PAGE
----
Pot odds are the ratio of the amount of money in the pot to the amount it costs to stay in the hand. For example, when you bet $10 to contest a $100 pot, your bet is paid off 10:1 if you win. That ratio (the pot odds) should be greater than the odds against winning. For a flush-draw with one card to come, the odds are 4:1 against making the flush. Calling when you are on a flush draw and the pot odds are 10:1 is a good bet. Calling in the same situation when the pot odds are 2:1 is a bad bet. Your odds of winning the hand haven't changed, but the payoff has, and that should determine the decision. Poker is about winning money, not about winning hands.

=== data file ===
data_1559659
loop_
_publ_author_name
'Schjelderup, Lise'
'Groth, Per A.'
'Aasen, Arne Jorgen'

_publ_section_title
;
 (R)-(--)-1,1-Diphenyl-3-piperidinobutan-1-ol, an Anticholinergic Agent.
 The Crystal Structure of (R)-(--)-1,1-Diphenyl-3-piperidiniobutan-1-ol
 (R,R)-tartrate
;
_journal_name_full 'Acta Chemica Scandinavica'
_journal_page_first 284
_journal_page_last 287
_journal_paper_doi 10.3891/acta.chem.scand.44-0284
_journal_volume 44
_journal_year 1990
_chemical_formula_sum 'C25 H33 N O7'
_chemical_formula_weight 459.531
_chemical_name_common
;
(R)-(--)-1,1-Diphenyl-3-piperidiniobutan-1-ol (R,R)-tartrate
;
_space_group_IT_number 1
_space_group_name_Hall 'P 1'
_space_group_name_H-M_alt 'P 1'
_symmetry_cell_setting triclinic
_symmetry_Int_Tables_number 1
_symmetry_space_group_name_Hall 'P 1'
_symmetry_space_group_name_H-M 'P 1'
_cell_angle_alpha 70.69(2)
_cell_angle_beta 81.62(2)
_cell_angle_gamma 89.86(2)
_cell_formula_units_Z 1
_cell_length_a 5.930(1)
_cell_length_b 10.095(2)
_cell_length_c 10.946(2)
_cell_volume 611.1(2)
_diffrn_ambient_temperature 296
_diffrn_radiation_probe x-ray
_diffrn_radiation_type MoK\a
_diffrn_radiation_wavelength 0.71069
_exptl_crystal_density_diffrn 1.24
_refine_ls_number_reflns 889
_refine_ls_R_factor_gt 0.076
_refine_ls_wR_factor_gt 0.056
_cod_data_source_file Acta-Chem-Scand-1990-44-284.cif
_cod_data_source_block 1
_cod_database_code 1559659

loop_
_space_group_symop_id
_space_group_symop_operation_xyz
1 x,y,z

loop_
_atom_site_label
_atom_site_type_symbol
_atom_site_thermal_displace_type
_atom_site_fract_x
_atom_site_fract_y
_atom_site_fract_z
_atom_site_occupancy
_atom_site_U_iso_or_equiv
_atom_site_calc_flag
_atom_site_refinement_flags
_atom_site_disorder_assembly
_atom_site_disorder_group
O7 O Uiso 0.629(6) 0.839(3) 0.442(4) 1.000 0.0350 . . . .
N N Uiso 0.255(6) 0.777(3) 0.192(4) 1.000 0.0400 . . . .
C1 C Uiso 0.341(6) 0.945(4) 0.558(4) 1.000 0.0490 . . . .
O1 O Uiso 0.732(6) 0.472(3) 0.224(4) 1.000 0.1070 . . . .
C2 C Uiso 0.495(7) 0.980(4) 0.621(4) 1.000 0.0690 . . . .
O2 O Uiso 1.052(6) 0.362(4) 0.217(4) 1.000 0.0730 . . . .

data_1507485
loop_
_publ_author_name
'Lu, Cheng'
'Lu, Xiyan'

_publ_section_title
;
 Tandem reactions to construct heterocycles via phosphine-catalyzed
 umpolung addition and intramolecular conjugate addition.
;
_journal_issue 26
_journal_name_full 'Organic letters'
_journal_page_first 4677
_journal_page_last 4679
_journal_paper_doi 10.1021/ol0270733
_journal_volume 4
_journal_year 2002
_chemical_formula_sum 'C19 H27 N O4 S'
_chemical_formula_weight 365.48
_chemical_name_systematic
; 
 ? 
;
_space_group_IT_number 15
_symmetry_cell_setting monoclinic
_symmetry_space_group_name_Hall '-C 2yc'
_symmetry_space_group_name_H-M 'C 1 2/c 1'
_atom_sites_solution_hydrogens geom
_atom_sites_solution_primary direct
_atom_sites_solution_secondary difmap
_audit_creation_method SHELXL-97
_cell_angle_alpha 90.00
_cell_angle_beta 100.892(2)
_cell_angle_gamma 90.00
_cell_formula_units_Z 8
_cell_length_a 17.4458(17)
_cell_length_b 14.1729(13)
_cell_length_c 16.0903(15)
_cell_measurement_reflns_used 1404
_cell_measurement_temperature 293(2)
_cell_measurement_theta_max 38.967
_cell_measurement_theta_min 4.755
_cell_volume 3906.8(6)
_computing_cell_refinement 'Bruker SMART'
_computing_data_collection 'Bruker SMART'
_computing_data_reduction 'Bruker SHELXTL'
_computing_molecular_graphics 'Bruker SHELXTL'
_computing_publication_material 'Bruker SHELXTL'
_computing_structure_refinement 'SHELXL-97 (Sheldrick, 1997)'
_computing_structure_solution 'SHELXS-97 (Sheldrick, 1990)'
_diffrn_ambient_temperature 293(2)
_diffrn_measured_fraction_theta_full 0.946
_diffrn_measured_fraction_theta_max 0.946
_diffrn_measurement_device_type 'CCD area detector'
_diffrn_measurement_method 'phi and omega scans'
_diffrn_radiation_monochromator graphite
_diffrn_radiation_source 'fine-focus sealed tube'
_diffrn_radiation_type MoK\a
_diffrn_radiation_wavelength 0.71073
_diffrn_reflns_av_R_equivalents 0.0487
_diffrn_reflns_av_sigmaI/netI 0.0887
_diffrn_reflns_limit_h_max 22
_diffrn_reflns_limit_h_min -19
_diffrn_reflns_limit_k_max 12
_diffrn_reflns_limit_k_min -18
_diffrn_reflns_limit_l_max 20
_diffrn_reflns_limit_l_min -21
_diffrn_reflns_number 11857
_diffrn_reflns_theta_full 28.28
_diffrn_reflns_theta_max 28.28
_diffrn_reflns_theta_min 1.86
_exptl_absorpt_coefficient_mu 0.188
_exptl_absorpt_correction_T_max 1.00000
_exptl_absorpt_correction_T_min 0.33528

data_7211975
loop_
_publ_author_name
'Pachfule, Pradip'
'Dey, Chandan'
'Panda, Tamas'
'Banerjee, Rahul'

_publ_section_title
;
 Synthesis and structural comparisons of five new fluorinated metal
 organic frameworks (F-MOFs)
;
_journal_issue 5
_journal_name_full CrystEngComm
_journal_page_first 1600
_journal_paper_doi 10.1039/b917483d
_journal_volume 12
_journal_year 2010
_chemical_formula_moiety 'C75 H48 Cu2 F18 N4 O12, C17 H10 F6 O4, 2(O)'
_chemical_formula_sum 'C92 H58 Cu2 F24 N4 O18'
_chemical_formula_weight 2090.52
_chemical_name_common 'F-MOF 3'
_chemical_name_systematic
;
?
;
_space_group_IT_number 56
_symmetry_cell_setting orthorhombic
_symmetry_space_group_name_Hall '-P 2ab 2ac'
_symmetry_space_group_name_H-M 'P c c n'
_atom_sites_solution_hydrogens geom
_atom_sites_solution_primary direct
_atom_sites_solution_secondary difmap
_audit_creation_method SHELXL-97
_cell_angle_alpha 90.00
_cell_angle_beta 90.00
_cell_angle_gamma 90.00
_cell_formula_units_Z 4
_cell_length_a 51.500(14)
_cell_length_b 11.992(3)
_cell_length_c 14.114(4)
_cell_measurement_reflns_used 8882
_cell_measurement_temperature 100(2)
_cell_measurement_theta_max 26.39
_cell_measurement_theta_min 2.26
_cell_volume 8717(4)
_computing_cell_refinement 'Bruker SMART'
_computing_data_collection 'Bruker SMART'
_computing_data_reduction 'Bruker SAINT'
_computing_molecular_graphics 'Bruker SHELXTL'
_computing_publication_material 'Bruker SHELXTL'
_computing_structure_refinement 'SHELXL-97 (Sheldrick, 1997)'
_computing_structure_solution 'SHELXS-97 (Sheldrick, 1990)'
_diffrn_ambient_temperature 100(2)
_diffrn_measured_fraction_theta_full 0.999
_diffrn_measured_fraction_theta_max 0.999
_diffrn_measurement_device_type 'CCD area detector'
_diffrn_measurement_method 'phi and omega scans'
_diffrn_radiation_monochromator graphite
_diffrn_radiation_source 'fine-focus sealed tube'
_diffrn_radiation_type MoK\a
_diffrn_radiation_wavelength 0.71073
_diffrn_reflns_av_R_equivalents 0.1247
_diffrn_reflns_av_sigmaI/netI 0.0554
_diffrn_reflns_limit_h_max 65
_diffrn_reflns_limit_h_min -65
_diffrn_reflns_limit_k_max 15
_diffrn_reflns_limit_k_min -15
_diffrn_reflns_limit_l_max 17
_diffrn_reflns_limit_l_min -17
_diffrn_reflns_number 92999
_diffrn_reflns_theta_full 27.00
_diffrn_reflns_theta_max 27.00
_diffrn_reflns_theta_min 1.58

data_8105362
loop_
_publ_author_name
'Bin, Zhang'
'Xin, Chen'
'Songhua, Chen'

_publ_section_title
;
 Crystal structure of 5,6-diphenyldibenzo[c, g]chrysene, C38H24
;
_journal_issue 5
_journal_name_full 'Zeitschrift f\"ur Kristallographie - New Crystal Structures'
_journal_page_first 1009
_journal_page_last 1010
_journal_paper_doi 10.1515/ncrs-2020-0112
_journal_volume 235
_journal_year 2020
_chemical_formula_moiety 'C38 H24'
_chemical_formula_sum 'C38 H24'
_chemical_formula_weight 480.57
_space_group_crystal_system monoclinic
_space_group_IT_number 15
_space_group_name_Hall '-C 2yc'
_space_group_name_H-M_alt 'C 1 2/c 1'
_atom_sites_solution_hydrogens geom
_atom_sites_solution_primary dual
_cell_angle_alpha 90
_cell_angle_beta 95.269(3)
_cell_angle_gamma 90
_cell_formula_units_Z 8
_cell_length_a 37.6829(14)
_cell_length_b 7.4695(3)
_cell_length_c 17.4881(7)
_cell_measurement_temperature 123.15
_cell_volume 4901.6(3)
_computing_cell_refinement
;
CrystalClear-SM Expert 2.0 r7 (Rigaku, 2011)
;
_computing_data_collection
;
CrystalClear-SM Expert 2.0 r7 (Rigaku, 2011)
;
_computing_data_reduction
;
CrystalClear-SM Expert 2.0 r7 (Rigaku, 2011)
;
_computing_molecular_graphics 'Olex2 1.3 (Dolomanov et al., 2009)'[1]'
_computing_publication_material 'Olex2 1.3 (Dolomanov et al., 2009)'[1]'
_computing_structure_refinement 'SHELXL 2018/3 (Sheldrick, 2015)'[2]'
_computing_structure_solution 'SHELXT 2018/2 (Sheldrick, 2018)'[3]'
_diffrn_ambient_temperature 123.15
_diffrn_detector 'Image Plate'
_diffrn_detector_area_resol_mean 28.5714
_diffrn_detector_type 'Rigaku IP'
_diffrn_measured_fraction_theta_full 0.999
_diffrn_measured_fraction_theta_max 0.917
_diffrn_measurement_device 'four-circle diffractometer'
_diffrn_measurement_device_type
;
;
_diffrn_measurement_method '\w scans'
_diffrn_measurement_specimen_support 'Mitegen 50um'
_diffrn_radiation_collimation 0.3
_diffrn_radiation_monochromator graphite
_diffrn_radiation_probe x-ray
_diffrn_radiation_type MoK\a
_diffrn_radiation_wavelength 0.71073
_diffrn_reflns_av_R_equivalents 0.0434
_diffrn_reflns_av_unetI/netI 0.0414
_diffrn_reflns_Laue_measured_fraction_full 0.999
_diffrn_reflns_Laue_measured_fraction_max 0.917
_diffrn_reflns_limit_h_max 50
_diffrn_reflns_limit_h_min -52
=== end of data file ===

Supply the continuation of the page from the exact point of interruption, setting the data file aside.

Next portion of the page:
The tables and graphs that follow provide the statistical data you need to compute the pot odds both before and after the flop. The tables and graphs communicate three main points. The points are:
- Straights and flushes are rare after the flop. Unless there are a large number of players entering the hand, you rarely will have the correct pot odds to play only for a straight or flush.
- Unless you have a 10 or higher in your hand, you rarely will have the best hand after the flop. You are not getting good pot odds to enter a hand with low cards
- The person with the best hand after the flop is a favorite to win. For almost all common drawing situations, odds of improvement on the draw are less than 50%.